Why It Works
- Use either Nabisco's chocolate wafer cookies, or make your own.
- Customize the cake by adding mint extract to the whipped cream and decorating the outside with crumbled cookies
- Putting the cake together in a loaf pan makes assembly simple, and a prettier cake.
With summertime upon us, I find myself looking for no-bake desserts that still satisfy. Just because the weather's hot doesn't mean I don't want cake—I'd just prefer not to have to heat up my apartment to get my fix. Enter the icebox cake. A chance discovery of chocolate wafer cookies at my local grocery store inspired me to attempt Nabisco's "Famous Chocolate Refrigerator Roll," a simple log-like icebox cake consisting of cookies and whipped cream.
When I think of icebox cakes, I think retro. I think of my convenience cooking-loving grandma. But as much as icebox cakes may seem like a product of the 1950s, flipping through old cookbooks I found recipes for "ice-box cakes" as far back as the 1915 edition of The Settlement Cookbook, compiled by Mrs. Simon Kander. These early versions of icebox cakes were made with ladyfingers, sort of like an all-American tiramisu.
Nabisco didn't invent the icebox cake but they sure did make it famous by featuring it on the front of their chocolate wafer packages. The front-of-package-photo alone does an admirable job of making you want to take a box of cookies home. The chocolate cake looks like the epitome of gracious summer entertaining, with not a dollop of cream out of place. Flavor-wise, it exudes a cookies and cream vibe all the way (actually the cream moistened cookies, a.k.a cake, remind me of the taste and texture of Good Humor chocolate ice cream sandwich cookies—in the very best way.) You can either stick with the traditional whipped cream filling or easily dress it up with a little mint extract, either way it's a win.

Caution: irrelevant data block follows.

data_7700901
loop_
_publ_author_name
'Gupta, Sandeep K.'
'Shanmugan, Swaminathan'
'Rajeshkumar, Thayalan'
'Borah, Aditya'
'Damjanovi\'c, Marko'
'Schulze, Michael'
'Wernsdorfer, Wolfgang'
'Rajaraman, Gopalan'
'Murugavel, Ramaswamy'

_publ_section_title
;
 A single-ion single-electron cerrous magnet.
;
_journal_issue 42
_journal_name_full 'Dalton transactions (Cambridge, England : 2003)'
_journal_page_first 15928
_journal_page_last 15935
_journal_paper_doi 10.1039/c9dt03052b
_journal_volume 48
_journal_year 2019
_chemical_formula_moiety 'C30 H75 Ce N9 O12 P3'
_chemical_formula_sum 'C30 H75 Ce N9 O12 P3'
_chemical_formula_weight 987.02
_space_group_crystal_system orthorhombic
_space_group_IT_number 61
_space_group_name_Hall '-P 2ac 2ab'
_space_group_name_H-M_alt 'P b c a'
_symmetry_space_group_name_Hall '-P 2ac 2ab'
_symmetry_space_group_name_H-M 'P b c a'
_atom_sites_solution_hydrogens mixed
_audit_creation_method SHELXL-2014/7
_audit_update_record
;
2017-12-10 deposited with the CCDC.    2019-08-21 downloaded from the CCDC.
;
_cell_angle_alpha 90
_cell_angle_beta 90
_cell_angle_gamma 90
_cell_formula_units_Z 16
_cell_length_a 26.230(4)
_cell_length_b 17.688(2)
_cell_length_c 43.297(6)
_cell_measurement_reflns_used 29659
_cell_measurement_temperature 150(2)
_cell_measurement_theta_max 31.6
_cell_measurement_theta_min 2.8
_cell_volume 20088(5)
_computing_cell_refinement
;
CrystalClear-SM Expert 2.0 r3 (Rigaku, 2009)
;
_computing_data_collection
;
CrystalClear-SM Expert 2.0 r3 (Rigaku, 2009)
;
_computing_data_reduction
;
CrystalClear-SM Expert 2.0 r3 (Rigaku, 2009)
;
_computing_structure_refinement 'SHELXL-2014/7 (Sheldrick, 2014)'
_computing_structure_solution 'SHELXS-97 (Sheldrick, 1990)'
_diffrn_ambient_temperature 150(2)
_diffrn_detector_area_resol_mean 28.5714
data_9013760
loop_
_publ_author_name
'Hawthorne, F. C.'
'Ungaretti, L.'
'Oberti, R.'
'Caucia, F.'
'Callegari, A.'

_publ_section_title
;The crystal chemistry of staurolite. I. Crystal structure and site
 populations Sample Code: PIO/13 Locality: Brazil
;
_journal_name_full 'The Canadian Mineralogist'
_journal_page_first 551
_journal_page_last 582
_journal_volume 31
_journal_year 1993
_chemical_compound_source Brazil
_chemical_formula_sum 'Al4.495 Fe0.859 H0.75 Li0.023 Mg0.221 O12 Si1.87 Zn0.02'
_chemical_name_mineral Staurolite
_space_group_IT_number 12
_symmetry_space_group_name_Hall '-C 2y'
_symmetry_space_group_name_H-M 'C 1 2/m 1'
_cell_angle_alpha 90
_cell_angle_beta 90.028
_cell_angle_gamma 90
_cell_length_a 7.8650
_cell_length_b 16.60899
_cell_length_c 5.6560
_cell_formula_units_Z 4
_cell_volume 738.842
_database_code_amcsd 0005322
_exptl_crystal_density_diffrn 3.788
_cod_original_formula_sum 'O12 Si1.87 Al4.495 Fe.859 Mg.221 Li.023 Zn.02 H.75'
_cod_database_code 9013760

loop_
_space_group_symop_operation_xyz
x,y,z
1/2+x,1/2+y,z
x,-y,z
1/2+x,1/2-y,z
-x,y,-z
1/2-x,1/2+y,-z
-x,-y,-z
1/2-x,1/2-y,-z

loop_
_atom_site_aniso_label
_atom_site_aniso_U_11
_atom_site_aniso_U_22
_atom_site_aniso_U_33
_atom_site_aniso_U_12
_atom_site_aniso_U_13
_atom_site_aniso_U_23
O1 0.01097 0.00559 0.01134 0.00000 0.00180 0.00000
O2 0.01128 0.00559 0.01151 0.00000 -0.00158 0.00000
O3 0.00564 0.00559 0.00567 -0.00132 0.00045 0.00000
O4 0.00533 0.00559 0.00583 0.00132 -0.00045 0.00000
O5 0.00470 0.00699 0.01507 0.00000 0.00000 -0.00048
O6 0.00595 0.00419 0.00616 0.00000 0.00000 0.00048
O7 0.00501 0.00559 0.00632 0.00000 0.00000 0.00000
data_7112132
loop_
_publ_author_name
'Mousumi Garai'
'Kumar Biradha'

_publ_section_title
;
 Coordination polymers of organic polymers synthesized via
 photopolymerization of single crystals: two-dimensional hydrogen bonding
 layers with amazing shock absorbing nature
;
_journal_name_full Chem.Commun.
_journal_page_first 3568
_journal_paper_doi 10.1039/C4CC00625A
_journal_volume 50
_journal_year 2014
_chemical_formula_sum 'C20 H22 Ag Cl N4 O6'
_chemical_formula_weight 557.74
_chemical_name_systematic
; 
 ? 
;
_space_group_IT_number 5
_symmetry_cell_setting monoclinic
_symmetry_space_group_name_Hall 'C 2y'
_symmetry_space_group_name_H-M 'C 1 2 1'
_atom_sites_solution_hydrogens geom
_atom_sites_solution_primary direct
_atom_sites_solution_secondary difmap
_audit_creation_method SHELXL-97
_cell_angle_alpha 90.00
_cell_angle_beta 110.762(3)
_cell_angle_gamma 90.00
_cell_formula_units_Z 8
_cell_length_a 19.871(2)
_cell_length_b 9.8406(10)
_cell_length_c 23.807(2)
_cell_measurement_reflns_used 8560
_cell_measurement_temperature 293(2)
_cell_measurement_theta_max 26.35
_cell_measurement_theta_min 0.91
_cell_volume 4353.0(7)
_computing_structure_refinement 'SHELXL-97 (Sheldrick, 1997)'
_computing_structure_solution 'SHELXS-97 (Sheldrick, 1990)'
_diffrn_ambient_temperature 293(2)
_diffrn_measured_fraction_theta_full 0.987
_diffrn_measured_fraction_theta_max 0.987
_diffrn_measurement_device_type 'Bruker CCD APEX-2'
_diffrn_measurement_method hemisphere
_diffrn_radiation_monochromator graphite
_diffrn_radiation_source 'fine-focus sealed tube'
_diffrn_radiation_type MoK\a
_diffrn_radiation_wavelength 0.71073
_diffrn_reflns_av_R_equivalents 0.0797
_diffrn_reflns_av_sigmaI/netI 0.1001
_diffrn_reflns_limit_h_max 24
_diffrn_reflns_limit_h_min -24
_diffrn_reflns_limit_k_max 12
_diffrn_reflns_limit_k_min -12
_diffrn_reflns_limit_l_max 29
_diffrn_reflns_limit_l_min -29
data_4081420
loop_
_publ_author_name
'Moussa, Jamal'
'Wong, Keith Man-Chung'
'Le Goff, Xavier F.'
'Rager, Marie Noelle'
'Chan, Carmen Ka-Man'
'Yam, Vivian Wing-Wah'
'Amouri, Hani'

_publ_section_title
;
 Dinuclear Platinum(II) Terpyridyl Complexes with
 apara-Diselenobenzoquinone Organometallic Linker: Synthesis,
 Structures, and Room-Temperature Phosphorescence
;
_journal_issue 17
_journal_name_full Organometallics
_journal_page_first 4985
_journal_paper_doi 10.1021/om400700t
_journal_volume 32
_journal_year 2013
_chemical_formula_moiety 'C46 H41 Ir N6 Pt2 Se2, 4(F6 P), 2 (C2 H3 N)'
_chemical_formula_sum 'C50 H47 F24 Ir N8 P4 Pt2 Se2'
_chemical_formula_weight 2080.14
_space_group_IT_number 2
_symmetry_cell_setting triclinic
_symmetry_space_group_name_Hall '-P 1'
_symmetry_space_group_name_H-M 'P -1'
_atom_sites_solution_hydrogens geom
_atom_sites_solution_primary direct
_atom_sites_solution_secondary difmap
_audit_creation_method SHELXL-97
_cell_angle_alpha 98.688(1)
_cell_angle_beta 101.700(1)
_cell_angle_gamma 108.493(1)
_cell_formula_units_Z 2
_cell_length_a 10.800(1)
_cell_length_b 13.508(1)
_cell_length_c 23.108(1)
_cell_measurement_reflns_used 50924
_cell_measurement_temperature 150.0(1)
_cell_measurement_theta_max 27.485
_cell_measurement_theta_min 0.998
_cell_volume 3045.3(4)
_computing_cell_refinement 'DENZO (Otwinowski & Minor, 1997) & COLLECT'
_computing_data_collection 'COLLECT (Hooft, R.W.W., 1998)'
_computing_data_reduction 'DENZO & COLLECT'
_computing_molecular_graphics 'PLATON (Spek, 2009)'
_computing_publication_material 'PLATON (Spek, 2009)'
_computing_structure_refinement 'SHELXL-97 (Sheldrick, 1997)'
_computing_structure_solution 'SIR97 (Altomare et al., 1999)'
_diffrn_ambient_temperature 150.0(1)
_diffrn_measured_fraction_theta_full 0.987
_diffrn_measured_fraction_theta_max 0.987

The instructions for Nabisco's "Famous Chocolate Refrigerator Roll" seem simple enough: make a tower of cookie and whipped cream sandwiches, lay said tower on its edge, and cover with whipped cream. Yet in practice, few homemade versions I've encountered online match the perfection of the product shot from the wafer package. The Cooking Channel blog inspired me to try putting the cake together in a loaf pan and that worked like a charm. Decorate this cake anyway you want: you can cover the outside with crumbled pieces of extra cookies or go a totally traditional route.
This recipe is adapted from the recipe off the back of boxes of Nabisco's Famous Chocolate Wafers. If you can't get chocolate wafers in your area, the Smitten Kitchen has a chocolate wafer cookie recipe that's a good approximation, though in my experience the homemade cookies didn't quite get as soft from the cream as the store-bought kind.
3 cups heavy whipping cream
1/2 cup sugar
1 teaspoon vanilla extract
1 (9-ounce) package chocolate wafer cookies
Place whisk attachment and the bowl of a stand mixer in the freezer for 10 minutes. Remove from freezer. Add cream, sugar, and vanilla extract and whip until soft peaks form. (Or make whipped cream using your favorite method.)
Cover inside of loaf pan with plastic wrap. Spread a thin layer of whipped cream on bottom.
Stand up a cookie on each of the short sides of the pan. Stand up 3 cookies, evenly spaced, on the long sides of the pan. Spread the cookies with whipped cream then create three rows of cookies. You'll need at least 9 to 11 cookies per row.
Cover cookies with whipped cream and cover with plastic wrap. Refrigerate for at least 4 hours or overnight. Cover and reserve remaining cream in bowl.
Turn cake out onto a platter, remove plastic wrap and cover with remaining whipped cream. Place in freezer for 30 minutes or until solid.
Slice while frozen and serve at room temperature. Store leftovers wrapped in the freezer or refrigerator.
Hand mixer, stand mixer, or whisk to whip cream, loaf pan.
|Nutrition Facts (per serving)|
|Amount per serving|
|% Daily Value*|
|Total Fat 25g||32%|
|Saturated Fat 15g||74%|
|Total Carbohydrate 27g||10%|
|Dietary Fiber 1g||3%|
|Total Sugars 19g|
|Vitamin C 0mg||2%|
|*The % Daily Value (DV) tells you how much a nutrient in a food serving contributes to a daily diet. 2,000 calories a day is used for general nutrition advice.|